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What is Permaculture?

“Permaculture is a new word for an old way of living.” – Jude Hobbs

“Permaculture is an ecological science- the study of nature and natural systems.  It is a design system for self-reliant living in which everything is connected to everything else.  Permaculture involves the integration of water, people, animals, land, plants, technologies, and community for productive and beautiful environments.  Permaculture builds harmony, through cooperation with an attitude of positivism.  Permaculture is a global grass-roots movement applicable on all scales and in all situations.” – Bill Mollison & David Holmgren

“A system only becomes permaculture when its design is shown over time to produce no harm to any other system and touches every aspect of our lives.” – Graham Bell

I like to think about permaculture as design-intensive design.  The aim of a permaculturalist is to meet the ongoing needs of a place with the same area’s ambient yields.  Observation is key, as without a keen idea of what’s already happening on the land or in the community it’s very difficult to ensure that our actions have a beneficial effect.  Work and pollution are minimized, while diversity, flexibility, resilience, vibrancy, and other desirable characteristics are encouraged to develop.  The intention is to go beyond sustainability.  At minimum, a system should be sustainable, otherwise it will eventually cease to exist.  ‘Thriving’ rather than ‘sustainable’ is how I tend to describe successful permaculture systems.  Another word that I find useful is the Maidu term yahatidom.  Literally translated, it means ‘being an active part of the cause of [its] being good’.  Yahatidom is used when referring to healing or doctoring, but also to forestry and cultivation of the land.  Permaculture is a uniquely Western type of yahatidom.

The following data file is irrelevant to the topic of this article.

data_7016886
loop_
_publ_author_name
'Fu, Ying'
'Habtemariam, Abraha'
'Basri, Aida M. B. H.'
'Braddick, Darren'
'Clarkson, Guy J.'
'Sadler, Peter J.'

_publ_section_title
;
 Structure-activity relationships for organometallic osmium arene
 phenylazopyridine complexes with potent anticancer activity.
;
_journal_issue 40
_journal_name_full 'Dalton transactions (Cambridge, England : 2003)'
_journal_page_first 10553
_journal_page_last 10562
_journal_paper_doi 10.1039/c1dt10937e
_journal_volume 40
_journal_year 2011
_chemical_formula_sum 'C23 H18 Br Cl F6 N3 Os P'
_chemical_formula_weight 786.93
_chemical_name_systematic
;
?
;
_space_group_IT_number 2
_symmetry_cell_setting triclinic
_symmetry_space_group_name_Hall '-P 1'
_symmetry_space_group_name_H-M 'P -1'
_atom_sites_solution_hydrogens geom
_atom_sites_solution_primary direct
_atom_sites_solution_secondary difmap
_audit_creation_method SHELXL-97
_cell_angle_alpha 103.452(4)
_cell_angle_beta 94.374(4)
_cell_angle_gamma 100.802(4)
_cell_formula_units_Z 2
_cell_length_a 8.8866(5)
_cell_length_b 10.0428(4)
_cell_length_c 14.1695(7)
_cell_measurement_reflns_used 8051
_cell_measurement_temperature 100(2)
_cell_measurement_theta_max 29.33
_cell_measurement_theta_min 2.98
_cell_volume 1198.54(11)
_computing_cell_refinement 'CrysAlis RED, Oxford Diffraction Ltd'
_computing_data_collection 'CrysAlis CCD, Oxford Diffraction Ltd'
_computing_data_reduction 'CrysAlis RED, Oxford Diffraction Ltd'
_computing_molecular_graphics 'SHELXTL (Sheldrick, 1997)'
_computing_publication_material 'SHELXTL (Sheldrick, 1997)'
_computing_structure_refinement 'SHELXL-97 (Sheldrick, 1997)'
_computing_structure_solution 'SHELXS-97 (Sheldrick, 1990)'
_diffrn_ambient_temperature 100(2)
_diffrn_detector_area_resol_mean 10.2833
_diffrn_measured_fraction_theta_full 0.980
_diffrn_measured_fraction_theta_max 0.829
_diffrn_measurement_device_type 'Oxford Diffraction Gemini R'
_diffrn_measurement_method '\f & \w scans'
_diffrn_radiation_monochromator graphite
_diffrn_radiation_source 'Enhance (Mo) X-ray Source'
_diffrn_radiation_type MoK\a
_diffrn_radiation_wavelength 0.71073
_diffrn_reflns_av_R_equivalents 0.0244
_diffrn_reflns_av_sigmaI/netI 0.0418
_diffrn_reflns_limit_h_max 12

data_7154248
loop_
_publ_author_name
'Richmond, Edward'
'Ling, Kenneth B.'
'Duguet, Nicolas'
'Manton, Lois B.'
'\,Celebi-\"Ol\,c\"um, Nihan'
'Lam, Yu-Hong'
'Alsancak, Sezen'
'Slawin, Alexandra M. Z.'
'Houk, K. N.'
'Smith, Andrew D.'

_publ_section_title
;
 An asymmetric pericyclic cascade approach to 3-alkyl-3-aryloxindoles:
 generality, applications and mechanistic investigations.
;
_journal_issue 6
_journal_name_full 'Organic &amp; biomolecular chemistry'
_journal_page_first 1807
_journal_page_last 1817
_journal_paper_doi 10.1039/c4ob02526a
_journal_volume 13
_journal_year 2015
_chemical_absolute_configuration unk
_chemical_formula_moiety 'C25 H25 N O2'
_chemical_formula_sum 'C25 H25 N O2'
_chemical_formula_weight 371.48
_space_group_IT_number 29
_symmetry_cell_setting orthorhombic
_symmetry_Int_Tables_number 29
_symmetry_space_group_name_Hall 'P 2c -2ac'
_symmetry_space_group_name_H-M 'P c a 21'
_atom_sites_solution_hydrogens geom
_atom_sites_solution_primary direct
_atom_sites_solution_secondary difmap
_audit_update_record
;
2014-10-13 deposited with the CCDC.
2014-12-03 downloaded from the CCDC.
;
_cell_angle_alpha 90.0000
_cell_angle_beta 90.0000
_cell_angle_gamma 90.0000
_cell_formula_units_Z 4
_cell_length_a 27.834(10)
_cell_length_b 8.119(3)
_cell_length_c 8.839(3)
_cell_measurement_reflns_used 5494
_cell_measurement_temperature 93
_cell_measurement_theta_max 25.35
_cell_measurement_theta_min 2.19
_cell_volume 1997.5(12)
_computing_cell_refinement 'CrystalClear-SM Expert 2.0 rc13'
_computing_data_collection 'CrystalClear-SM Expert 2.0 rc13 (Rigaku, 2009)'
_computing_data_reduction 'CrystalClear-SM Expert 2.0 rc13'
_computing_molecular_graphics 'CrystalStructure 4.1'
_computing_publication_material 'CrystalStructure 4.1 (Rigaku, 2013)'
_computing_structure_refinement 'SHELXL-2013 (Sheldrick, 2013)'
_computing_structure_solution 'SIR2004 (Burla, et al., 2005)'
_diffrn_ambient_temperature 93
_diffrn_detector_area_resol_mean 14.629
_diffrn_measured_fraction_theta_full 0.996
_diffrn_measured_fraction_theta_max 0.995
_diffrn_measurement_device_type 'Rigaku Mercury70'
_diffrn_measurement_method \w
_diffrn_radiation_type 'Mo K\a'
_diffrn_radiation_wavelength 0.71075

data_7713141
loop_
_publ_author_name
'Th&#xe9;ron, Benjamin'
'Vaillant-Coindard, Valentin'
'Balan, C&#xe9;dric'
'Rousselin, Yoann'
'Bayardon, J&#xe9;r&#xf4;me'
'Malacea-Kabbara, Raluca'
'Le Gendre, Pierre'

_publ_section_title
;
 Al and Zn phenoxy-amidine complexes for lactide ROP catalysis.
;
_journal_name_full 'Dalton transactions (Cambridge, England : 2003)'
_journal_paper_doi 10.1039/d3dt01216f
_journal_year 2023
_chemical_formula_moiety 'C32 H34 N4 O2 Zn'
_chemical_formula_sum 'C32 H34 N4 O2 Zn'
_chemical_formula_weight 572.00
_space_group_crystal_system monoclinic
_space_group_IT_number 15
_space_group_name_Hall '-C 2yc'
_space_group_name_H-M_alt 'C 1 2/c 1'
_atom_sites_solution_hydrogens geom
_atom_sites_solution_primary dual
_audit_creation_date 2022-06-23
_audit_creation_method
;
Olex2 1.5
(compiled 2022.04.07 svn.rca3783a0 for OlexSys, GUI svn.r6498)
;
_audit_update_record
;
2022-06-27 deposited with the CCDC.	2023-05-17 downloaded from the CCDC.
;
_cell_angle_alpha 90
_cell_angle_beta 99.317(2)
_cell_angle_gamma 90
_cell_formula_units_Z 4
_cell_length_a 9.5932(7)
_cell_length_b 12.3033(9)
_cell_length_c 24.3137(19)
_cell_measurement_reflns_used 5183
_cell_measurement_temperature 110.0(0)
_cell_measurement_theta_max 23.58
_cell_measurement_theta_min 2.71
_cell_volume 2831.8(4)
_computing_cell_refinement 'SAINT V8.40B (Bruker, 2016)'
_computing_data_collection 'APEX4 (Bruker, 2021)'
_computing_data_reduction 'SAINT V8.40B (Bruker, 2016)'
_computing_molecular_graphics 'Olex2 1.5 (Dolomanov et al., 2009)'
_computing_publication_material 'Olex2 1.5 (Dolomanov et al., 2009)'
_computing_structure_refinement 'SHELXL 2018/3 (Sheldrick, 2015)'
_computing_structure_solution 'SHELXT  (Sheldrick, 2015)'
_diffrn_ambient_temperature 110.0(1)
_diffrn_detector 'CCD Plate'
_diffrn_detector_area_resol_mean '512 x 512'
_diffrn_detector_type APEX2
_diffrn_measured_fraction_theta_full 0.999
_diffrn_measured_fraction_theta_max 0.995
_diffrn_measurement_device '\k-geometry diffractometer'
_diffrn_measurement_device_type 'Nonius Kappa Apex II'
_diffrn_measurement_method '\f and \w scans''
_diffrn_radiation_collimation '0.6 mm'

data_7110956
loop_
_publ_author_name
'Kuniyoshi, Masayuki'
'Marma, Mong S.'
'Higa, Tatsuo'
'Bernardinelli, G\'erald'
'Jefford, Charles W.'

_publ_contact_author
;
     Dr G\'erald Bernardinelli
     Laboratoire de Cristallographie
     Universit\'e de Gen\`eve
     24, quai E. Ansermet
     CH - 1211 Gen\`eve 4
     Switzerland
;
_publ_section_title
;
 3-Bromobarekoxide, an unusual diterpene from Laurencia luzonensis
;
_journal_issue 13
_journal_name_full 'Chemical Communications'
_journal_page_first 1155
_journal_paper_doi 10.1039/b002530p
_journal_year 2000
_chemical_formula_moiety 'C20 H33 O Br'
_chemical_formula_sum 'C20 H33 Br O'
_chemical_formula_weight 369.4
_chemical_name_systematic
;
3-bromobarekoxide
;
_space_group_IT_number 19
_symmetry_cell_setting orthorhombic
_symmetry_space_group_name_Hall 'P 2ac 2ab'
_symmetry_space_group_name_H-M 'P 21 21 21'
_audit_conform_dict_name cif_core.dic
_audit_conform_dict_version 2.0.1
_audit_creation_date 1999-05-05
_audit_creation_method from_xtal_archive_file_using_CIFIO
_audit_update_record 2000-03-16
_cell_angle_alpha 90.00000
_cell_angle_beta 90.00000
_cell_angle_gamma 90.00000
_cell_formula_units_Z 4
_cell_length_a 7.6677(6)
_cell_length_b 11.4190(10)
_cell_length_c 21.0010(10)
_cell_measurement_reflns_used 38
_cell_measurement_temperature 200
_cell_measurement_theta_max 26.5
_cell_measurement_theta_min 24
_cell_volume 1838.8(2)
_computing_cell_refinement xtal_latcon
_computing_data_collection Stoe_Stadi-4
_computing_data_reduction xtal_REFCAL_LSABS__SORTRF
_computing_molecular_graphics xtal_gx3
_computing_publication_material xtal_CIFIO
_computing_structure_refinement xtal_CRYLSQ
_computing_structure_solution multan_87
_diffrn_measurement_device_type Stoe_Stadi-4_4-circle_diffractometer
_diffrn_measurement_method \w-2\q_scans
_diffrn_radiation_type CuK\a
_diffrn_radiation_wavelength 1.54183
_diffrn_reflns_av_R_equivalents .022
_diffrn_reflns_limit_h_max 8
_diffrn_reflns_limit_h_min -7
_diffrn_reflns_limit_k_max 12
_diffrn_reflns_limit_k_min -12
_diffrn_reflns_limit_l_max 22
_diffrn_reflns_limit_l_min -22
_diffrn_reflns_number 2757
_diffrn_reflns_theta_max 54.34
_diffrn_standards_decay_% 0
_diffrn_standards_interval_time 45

Who is Ben Kessler?

Born to a zookeeper and an artist, I grew up in suburban Montgomery County, Maryland.  Much of my childhood was spent tromping around in the woods behind my parents’ house, sneaking up on deer, catching crayfish in the creek, and falling out of trees.  The Northwest Branch of the Anacostia River wound through our neighborhood, forming oxbows at the edges of cul-de-sacs and dipping into canyons of vinyl siding.  Many fine hours were spent wading in its murky waters and following raccoon tracks along its banks.

I followed the sciences in school with a religious ferocity matched only by the sort of people who go on to conquer Mesoamerica or blow themselves up in trucks.  After several forays into marine biology, which took me from the coral reefs of Belize to the laboratories of Oregon, I left the path of Western science, shaken and frustrated at its inability to either accurately describe or effectively heal a clearly ailing world.